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The kidneys are a vital organ in the human body. More than 600,000 Americans currently receive treatment with dialysis or have received a kidney transplant to stay alive. Learn more about kidney disease, prevention, and treatment through our Kidney Transplant Learning Center.

Explore the Kidney Transplant Learning Center

Living it forward

Stories of hope

Each person touched by organ donation and transplant has a unique story. Read about lives changed

The kidneys are a pair of bean-shaped organs located on either side of the spine just below the diaphragm, behind the liver and stomach. They filter out waste and extra fluid from your body.

Kidney diagram

Location of the kidneys

Kidney situated in the torso

How the kidney works

Your kidneys play a vital role in balancing the amount of fluid in your body, detecting waste in your blood, and knowing when to release the vitamins, minerals, and hormones you need to stay alive. They do this by disposing of waste products and turning them into urine. Learn more about how the kidneys work.

Kidney disease & treatment

Kidney disease can occur for a number of reasons ranging from genetics to health and lifestyle choices. Follow the link below to learn more about preventing kidney disease and your treatment options.

Learn about kidney disease


Dialysis is a treatment option for kidney failure or disease. Dialysis is a process that cleans your blood and filters out waste which is the purpose of the kidneys. Follow the link below to learn more about dialysis.

Learn about dialysis

Living donation

Living donation is a treatment option for kidney failure or disease through organ donation from a healthy, living person who is a match. Follow the link below to learn more about living kidney donation.

How living donation works

About a kidney transplant operation

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Preparing for the hospital

In preparing for your kidney transplant surgery, use the following checklist to prepare for your procedure:

  • Select your primary support person. Choose someone you feel close to who has the time, health, and flexibility to be your caregiver. You need to know you are not a burden to this person. For caregivers, follow this link for more information on caring for patients.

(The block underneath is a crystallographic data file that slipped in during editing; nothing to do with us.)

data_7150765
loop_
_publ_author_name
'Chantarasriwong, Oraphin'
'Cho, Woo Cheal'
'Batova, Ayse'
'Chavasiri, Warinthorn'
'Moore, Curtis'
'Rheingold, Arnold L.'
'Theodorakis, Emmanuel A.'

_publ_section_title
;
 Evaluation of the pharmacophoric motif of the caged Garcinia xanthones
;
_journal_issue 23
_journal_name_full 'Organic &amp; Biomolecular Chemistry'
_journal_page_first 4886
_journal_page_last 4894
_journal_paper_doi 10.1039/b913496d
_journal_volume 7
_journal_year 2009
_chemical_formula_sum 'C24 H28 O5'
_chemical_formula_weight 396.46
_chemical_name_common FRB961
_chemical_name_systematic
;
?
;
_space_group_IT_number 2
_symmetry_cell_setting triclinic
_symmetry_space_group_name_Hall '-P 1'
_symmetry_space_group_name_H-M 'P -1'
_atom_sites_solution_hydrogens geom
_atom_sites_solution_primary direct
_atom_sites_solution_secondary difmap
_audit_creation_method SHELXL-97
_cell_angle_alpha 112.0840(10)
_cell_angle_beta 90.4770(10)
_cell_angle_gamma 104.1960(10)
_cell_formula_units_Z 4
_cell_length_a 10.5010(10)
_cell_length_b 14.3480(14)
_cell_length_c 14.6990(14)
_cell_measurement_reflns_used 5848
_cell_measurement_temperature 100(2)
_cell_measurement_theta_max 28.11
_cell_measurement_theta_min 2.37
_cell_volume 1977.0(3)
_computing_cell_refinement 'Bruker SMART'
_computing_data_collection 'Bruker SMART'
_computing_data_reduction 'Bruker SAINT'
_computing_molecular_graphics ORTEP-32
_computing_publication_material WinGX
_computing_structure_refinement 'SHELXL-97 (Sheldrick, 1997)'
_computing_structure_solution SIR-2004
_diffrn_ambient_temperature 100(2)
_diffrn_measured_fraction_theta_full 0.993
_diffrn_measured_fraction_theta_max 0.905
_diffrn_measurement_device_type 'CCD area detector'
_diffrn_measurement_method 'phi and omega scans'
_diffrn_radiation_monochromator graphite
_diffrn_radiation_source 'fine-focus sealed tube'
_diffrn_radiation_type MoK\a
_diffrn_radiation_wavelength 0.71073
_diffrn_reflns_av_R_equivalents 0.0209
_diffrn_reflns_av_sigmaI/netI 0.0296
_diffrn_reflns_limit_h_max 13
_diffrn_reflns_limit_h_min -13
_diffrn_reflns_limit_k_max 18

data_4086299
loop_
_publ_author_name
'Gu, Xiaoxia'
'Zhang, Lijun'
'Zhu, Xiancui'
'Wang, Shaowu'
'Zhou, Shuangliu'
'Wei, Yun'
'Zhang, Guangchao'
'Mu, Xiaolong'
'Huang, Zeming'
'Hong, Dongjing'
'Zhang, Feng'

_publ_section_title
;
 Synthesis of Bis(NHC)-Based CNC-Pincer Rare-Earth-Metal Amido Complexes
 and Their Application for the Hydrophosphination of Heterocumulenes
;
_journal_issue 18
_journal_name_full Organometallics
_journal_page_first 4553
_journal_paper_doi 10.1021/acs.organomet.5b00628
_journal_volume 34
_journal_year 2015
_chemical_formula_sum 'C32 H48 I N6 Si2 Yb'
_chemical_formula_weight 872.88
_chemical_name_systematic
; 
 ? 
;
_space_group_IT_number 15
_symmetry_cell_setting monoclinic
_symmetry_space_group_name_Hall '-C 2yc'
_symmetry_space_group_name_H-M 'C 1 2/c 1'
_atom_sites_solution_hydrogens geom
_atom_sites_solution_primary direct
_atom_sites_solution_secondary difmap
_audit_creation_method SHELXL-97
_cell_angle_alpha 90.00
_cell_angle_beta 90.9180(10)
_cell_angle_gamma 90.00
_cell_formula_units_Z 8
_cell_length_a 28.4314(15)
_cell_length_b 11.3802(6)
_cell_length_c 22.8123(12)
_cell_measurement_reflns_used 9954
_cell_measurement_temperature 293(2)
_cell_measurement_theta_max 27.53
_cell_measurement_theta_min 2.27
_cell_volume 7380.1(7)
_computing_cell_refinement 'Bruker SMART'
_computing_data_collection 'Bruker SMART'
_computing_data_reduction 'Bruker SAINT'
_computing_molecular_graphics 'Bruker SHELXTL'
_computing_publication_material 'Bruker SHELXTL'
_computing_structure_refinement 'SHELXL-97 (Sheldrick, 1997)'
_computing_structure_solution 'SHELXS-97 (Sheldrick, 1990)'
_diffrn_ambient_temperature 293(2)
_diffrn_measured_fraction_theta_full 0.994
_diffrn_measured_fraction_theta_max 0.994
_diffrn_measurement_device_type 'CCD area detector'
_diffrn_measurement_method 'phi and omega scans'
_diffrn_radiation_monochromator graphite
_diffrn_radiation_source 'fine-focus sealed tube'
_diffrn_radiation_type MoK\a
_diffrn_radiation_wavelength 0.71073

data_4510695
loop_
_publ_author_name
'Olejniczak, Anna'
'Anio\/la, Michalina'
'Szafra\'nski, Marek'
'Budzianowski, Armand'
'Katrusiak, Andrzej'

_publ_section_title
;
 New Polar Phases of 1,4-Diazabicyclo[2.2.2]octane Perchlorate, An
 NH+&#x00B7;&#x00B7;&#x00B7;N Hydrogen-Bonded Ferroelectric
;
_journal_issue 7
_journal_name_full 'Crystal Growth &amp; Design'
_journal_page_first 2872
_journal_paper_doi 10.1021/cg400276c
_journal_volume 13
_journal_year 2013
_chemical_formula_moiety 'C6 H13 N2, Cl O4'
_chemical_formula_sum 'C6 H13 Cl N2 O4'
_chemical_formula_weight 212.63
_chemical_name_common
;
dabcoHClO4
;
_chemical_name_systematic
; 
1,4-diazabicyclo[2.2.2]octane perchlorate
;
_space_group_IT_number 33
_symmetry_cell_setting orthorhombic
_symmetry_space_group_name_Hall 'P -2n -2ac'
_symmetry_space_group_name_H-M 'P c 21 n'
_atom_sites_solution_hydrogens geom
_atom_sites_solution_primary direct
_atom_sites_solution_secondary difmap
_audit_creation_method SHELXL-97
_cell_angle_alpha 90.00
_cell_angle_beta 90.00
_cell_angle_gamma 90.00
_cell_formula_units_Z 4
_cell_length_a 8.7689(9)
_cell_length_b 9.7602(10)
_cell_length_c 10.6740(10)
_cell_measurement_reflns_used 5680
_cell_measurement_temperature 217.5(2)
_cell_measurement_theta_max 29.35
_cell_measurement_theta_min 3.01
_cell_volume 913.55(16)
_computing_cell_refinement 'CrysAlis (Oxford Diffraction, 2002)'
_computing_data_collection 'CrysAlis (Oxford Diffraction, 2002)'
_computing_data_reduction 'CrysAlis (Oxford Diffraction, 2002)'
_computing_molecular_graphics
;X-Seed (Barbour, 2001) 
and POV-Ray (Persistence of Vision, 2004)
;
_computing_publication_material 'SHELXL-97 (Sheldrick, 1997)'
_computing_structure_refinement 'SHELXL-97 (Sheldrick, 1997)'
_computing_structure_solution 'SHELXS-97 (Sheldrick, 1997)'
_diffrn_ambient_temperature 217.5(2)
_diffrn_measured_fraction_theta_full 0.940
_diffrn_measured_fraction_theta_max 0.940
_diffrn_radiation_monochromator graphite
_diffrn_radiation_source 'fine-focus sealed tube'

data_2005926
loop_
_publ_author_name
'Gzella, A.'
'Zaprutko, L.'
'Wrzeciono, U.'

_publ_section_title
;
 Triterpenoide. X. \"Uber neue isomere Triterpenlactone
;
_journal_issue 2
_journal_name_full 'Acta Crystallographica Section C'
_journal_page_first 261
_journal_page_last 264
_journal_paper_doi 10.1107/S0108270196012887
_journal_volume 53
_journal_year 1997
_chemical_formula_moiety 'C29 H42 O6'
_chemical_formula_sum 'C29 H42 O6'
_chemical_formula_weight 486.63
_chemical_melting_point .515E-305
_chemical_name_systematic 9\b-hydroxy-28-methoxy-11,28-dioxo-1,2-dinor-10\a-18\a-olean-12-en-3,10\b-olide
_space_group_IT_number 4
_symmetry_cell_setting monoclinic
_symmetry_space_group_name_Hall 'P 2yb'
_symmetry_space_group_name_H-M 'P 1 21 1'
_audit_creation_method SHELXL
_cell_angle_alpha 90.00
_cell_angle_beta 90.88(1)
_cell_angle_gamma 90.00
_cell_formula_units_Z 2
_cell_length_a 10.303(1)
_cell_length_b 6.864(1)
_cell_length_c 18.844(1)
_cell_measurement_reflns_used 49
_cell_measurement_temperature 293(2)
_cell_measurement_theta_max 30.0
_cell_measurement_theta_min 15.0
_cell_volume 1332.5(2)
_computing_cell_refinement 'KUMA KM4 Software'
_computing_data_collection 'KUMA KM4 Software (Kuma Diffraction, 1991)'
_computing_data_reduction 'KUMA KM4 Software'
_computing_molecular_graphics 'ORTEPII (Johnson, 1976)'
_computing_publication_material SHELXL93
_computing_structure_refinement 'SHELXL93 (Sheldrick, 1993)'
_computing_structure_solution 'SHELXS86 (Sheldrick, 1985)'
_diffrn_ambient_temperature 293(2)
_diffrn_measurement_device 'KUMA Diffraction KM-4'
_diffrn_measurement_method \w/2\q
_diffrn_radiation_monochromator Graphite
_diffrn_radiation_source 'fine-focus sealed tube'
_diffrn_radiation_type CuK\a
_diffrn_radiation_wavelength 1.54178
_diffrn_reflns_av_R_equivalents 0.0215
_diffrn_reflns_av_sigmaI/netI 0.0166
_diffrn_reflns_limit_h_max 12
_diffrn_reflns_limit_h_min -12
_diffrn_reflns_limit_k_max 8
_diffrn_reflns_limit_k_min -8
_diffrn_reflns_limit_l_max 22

• Prepare a phone/email tree. This will make it easier for your caregiver to update friends and family while cutting down on phone or email volume.
  • Organize your personal affairs. Consider filling out an advanced directive, writing a will, and sharing access to bank accounts, e-mail, or blogs with a trusted loved one. You may also need to fill out Family Medical Leave Act, insurance, or loan deferment paperwork.
  • Consider dependent care. Find someone you trust and set up a plan to take care of your children and/or pets. Ask your doctor when you can expect to see your children and pets after your transplant.
  • Arrange transportation. You will want to plan how to get to the transplant center quickly when you get the call that an organ is available. Be sure to make these arrangements well in advance. If you are relocating, make sure you make housing arrangements in advance.
  • Pack your bags. You’ll need to be ready to leave as soon as you get the call that an organ is available. Include insurance information, a list of medications, an extra 24-hour supply of medication, and other necessities.
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The procedure

An incision is made in the lower part of one side of the abdomen, the donor kidney is placed in the recipient, and blood vessels and the ureter from the donor kidney are connected to vessels in the recipient. The recipient’s kidney is typically not removed unless special circumstances are identified by the surgeon. Once all connections have been made, the incision is closed.

The kidney or renal transplant surgical procedure takes approximately three to four hours to complete. Because the length of this surgery is different for every patient, families should talk with the surgeon about what to expect.

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During recovery

Postoperative care begins with a team of health professionals within the hospital. Careful, comprehensive post-surgical monitoring constantly evaluates whether the body is accepting the new organ. In addition, the amount of time you spend in the recovery room, waking up and getting to the point that you’re ready to go home, will vary from patient to patient. Because individual experience after recovery is so unique, it is important to discuss with your physician what to expect after surgery.

Reference and Publication Information

This Web site is intended solely for the purpose of electronically providing the public with general health-related information and convenient access to the data resources. UNOS is not affiliated with any one product nor does UNOS assume responsibility for any error, omissions or other discrepancies.

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